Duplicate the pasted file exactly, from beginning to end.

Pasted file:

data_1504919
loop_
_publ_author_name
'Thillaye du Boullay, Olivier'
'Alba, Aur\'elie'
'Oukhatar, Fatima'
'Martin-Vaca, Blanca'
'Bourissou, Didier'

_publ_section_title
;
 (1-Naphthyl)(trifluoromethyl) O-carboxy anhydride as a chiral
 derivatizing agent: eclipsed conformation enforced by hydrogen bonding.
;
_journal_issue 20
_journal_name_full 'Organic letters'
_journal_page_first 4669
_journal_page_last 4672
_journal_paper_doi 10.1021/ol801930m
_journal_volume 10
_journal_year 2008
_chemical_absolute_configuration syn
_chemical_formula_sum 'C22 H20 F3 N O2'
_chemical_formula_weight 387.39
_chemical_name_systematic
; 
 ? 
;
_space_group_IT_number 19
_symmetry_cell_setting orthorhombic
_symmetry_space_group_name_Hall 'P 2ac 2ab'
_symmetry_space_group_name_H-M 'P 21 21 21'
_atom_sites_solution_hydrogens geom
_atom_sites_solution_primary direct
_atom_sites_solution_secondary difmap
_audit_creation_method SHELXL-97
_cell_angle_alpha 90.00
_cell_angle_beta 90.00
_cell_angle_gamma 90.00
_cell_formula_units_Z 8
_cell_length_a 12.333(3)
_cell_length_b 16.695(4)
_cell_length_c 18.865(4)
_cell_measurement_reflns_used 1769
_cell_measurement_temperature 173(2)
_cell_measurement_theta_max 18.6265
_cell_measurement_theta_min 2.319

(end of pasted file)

data_1504919
loop_
_publ_author_name
'Thillaye du Boullay, Olivier'
'Alba, Aur\'elie'
'Oukhatar, Fatima'
'Martin-Vaca, Blanca'
'Bourissou, Didier'

_publ_section_title
;
 (1-Naphthyl)(trifluoromethyl) O-carboxy anhydride as a chiral
 derivatizing agent: eclipsed conformation enforced by hydrogen bonding.
;
_journal_issue 20
_journal_name_full 'Organic letters'
_journal_page_first 4669
_journal_page_last 4672
_journal_paper_doi 10.1021/ol801930m
_journal_volume 10
_journal_year 2008
_chemical_absolute_configuration syn
_chemical_formula_sum 'C22 H20 F3 N O2'
_chemical_formula_weight 387.39
_chemical_name_systematic
; 
 ? 
;
_space_group_IT_number 19
_symmetry_cell_setting orthorhombic
_symmetry_space_group_name_Hall 'P 2ac 2ab'
_symmetry_space_group_name_H-M 'P 21 21 21'
_atom_sites_solution_hydrogens geom
_atom_sites_solution_primary direct
_atom_sites_solution_secondary difmap
_audit_creation_method SHELXL-97
_cell_angle_alpha 90.00
_cell_angle_beta 90.00
_cell_angle_gamma 90.00
_cell_formula_units_Z 8
_cell_length_a 12.333(3)
_cell_length_b 16.695(4)
_cell_length_c 18.865(4)
_cell_measurement_reflns_used 1769
_cell_measurement_temperature 173(2)
_cell_measurement_theta_max 18.6265
_cell_measurement_theta_min 2.319